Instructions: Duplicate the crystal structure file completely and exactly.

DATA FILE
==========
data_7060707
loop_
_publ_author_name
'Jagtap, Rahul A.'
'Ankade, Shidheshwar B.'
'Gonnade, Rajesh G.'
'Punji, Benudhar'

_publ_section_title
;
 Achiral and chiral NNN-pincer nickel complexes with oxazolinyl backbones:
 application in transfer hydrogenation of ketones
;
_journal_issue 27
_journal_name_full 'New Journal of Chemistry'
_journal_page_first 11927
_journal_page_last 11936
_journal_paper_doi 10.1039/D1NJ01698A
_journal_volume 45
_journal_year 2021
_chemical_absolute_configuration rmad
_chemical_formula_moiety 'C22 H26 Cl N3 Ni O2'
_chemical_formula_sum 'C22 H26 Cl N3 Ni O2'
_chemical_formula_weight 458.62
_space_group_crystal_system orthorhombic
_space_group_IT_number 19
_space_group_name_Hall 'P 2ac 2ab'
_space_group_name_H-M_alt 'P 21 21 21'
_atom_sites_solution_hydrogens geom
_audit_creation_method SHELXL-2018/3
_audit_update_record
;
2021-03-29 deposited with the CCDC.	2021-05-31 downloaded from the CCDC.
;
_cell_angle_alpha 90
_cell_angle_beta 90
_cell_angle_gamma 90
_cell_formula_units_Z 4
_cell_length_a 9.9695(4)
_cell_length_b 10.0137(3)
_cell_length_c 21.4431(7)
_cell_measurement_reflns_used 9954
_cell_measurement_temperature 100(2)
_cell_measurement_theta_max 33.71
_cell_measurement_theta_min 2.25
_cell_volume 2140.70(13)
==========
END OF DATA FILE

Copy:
data_7060707
loop_
_publ_author_name
'Jagtap, Rahul A.'
'Ankade, Shidheshwar B.'
'Gonnade, Rajesh G.'
'Punji, Benudhar'

_publ_section_title
;
 Achiral and chiral NNN-pincer nickel complexes with oxazolinyl backbones:
 application in transfer hydrogenation of ketones
;
_journal_issue 27
_journal_name_full 'New Journal of Chemistry'
_journal_page_first 11927
_journal_page_last 11936
_journal_paper_doi 10.1039/D1NJ01698A
_journal_volume 45
_journal_year 2021
_chemical_absolute_configuration rmad
_chemical_formula_moiety 'C22 H26 Cl N3 Ni O2'
_chemical_formula_sum 'C22 H26 Cl N3 Ni O2'
_chemical_formula_weight 458.62
_space_group_crystal_system orthorhombic
_space_group_IT_number 19
_space_group_name_Hall 'P 2ac 2ab'
_space_group_name_H-M_alt 'P 21 21 21'
_atom_sites_solution_hydrogens geom
_audit_creation_method SHELXL-2018/3
_audit_update_record
;
2021-03-29 deposited with the CCDC.	2021-05-31 downloaded from the CCDC.
;
_cell_angle_alpha 90
_cell_angle_beta 90
_cell_angle_gamma 90
_cell_formula_units_Z 4
_cell_length_a 9.9695(4)
_cell_length_b 10.0137(3)
_cell_length_c 21.4431(7)
_cell_measurement_reflns_used 9954
_cell_measurement_temperature 100(2)
_cell_measurement_theta_max 33.71
_cell_measurement_theta_min 2.25
_cell_volume 2140.70(13)